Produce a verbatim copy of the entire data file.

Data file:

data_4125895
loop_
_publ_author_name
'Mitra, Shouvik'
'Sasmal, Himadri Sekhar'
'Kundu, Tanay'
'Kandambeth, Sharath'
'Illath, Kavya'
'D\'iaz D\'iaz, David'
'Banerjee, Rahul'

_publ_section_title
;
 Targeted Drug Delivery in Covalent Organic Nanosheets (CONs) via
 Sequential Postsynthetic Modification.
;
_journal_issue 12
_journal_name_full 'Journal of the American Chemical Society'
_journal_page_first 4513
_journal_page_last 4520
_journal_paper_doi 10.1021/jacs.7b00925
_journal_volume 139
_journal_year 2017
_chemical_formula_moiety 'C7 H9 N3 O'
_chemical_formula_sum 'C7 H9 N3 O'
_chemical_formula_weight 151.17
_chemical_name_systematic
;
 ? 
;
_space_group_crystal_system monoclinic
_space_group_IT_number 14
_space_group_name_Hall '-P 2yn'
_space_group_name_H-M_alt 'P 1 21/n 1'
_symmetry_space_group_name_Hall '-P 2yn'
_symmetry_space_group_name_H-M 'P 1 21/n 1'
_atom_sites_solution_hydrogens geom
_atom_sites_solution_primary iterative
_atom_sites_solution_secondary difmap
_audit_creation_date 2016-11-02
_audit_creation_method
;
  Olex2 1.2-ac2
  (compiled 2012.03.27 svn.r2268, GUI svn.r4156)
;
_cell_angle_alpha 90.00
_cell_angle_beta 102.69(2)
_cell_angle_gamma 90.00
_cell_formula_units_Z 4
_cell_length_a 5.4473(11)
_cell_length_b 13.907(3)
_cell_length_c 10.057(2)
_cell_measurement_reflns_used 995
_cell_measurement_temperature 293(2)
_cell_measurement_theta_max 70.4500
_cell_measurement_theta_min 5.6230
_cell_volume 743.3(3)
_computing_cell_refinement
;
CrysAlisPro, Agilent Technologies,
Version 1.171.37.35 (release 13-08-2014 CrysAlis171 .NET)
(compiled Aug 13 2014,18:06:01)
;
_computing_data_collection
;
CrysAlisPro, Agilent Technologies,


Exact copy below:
data_4125895
loop_
_publ_author_name
'Mitra, Shouvik'
'Sasmal, Himadri Sekhar'
'Kundu, Tanay'
'Kandambeth, Sharath'
'Illath, Kavya'
'D\'iaz D\'iaz, David'
'Banerjee, Rahul'

_publ_section_title
;
 Targeted Drug Delivery in Covalent Organic Nanosheets (CONs) via
 Sequential Postsynthetic Modification.
;
_journal_issue 12
_journal_name_full 'Journal of the American Chemical Society'
_journal_page_first 4513
_journal_page_last 4520
_journal_paper_doi 10.1021/jacs.7b00925
_journal_volume 139
_journal_year 2017
_chemical_formula_moiety 'C7 H9 N3 O'
_chemical_formula_sum 'C7 H9 N3 O'
_chemical_formula_weight 151.17
_chemical_name_systematic
;
 ? 
;
_space_group_crystal_system monoclinic
_space_group_IT_number 14
_space_group_name_Hall '-P 2yn'
_space_group_name_H-M_alt 'P 1 21/n 1'
_symmetry_space_group_name_Hall '-P 2yn'
_symmetry_space_group_name_H-M 'P 1 21/n 1'
_atom_sites_solution_hydrogens geom
_atom_sites_solution_primary iterative
_atom_sites_solution_secondary difmap
_audit_creation_date 2016-11-02
_audit_creation_method
;
  Olex2 1.2-ac2
  (compiled 2012.03.27 svn.r2268, GUI svn.r4156)
;
_cell_angle_alpha 90.00
_cell_angle_beta 102.69(2)
_cell_angle_gamma 90.00
_cell_formula_units_Z 4
_cell_length_a 5.4473(11)
_cell_length_b 13.907(3)
_cell_length_c 10.057(2)
_cell_measurement_reflns_used 995
_cell_measurement_temperature 293(2)
_cell_measurement_theta_max 70.4500
_cell_measurement_theta_min 5.6230
_cell_volume 743.3(3)
_computing_cell_refinement
;
CrysAlisPro, Agilent Technologies,
Version 1.171.37.35 (release 13-08-2014 CrysAlis171 .NET)
(compiled Aug 13 2014,18:06:01)
;
_computing_data_collection
;
CrysAlisPro, Agilent Technologies,